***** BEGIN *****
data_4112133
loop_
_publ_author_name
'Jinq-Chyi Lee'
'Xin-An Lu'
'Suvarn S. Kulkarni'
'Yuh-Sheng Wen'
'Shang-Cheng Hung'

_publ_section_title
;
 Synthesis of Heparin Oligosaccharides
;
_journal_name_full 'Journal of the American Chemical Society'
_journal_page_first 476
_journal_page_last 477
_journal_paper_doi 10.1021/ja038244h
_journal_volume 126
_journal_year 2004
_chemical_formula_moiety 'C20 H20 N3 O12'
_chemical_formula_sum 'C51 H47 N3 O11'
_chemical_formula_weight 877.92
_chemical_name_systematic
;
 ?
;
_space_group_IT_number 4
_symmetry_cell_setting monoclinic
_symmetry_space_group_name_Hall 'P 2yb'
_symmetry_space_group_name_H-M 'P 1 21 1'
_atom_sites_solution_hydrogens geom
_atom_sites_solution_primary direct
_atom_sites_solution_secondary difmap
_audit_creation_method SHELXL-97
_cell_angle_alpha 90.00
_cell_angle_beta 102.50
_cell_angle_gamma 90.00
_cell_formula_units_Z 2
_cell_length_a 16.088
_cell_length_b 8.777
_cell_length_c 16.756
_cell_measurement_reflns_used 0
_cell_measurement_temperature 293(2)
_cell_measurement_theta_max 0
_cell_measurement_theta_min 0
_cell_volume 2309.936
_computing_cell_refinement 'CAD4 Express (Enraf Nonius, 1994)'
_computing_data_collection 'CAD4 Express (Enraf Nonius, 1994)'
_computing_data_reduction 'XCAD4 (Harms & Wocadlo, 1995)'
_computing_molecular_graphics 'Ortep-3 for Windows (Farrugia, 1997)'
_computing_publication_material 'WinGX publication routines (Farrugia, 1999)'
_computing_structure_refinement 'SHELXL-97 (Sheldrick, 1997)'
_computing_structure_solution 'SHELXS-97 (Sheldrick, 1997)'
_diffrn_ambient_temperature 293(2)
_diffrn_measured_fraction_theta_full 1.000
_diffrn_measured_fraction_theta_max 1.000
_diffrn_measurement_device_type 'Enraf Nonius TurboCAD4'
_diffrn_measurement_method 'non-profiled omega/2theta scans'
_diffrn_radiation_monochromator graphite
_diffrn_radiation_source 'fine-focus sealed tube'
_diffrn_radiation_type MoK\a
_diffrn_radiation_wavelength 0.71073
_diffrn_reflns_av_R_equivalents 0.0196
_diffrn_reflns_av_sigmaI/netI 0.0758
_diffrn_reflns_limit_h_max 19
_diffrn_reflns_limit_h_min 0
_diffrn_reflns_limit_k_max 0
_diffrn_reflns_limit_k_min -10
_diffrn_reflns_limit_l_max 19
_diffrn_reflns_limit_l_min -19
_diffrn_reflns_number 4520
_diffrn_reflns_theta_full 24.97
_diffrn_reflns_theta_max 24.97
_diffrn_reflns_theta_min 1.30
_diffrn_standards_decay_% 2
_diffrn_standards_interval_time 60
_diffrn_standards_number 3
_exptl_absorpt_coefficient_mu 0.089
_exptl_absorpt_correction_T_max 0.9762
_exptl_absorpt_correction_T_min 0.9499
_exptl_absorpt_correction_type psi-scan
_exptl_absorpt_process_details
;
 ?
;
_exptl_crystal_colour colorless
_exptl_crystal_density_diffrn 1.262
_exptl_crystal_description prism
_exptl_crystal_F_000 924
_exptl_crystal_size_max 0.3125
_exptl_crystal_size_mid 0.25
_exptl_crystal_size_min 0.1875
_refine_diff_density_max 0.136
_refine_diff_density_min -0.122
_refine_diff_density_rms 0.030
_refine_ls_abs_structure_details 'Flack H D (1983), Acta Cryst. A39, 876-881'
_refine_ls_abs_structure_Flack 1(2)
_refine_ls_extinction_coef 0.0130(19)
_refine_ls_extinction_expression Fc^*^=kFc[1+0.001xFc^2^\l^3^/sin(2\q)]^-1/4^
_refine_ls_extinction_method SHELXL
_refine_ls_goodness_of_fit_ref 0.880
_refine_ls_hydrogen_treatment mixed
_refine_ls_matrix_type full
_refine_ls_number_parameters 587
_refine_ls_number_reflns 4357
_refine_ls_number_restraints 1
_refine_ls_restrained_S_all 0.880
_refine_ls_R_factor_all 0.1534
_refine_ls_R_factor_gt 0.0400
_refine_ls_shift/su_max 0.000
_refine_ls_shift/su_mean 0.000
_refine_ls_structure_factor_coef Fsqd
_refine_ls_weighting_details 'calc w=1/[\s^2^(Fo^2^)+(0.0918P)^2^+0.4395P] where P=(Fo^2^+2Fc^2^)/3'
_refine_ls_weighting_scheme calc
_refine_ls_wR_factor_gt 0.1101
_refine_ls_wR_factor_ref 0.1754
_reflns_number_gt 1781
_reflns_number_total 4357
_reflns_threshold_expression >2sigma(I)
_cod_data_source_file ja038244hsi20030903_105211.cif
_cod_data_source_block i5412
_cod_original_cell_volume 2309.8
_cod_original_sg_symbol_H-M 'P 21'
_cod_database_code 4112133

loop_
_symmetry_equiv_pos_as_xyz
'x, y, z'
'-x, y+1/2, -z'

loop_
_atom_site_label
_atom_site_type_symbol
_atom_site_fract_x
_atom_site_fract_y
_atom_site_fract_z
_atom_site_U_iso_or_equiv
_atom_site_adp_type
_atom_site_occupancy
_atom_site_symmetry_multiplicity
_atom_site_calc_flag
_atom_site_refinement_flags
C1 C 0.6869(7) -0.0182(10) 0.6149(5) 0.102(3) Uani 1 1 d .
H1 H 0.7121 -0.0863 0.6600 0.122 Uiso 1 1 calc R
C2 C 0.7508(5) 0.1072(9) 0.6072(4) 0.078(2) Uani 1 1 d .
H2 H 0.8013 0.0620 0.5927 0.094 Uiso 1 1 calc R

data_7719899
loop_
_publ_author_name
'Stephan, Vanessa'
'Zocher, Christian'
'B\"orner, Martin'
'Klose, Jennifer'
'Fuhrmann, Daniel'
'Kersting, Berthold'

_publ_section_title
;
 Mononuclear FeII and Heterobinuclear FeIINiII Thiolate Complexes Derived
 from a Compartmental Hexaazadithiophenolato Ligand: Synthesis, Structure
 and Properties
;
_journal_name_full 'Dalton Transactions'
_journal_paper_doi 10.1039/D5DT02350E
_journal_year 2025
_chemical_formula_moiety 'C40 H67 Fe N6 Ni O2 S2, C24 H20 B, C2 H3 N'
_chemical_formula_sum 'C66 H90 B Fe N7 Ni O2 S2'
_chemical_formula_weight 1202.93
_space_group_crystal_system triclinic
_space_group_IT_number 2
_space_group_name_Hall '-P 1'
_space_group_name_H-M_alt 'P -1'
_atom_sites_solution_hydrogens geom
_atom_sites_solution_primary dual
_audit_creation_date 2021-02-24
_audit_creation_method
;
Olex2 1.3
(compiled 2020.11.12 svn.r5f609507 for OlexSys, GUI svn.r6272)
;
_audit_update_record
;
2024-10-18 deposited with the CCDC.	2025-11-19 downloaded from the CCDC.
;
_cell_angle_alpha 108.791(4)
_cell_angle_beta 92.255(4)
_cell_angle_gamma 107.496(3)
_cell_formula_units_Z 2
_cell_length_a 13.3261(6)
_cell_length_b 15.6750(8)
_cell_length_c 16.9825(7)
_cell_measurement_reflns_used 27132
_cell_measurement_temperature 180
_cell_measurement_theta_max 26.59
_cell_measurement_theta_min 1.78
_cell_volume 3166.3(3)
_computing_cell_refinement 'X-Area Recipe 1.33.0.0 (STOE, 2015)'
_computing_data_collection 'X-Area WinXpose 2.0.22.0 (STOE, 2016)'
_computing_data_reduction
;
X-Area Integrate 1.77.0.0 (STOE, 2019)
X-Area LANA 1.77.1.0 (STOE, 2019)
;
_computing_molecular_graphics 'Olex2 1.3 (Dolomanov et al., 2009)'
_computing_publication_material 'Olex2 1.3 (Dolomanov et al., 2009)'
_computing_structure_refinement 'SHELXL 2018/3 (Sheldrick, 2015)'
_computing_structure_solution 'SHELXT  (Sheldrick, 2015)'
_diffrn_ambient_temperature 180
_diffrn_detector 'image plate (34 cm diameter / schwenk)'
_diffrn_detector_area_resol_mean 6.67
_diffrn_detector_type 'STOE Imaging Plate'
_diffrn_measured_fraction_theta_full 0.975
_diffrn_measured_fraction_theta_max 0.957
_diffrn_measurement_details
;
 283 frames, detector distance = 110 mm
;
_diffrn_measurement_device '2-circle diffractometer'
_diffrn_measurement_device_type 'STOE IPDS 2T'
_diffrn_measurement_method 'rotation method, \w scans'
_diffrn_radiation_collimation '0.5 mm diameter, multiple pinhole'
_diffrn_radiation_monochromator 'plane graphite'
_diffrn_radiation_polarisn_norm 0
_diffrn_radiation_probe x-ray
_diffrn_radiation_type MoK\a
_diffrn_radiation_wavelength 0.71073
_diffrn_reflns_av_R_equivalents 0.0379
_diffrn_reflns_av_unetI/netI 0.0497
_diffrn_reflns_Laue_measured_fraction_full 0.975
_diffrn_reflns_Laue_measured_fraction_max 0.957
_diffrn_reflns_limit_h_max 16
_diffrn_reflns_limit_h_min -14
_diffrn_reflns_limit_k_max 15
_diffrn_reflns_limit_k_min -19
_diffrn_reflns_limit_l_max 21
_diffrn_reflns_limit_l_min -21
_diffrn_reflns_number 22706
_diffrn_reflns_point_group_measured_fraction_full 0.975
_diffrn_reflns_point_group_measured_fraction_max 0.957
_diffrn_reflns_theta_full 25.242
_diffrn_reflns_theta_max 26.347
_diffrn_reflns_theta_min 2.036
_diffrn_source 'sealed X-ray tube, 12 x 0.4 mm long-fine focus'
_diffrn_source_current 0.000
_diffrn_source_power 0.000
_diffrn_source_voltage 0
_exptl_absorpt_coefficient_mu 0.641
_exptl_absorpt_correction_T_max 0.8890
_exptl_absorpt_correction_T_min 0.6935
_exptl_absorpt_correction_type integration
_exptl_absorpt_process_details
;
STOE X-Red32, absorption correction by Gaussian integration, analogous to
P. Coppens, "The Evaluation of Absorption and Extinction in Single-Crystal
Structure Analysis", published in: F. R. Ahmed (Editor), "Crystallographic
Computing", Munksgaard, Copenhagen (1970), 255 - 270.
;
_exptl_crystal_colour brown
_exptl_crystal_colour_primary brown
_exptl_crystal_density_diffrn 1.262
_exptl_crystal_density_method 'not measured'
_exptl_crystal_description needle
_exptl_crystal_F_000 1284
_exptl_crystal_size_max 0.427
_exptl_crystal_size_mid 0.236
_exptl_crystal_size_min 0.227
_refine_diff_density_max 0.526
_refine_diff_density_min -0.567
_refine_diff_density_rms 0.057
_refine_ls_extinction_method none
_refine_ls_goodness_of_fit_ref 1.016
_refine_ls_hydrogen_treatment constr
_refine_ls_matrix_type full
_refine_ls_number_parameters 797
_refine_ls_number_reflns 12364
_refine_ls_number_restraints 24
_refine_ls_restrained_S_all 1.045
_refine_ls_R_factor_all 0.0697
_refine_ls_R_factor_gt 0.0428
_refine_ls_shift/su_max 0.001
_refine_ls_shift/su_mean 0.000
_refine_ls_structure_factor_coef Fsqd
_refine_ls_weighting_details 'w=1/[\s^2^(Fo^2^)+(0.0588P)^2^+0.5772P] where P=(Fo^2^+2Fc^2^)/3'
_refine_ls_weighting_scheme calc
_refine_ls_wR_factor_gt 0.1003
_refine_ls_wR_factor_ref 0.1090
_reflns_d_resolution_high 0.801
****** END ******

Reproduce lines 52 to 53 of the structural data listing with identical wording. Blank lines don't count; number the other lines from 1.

_computing_structure_solution 'SHELXS-97 (Sheldrick, 1997)'
_diffrn_ambient_temperature 293(2)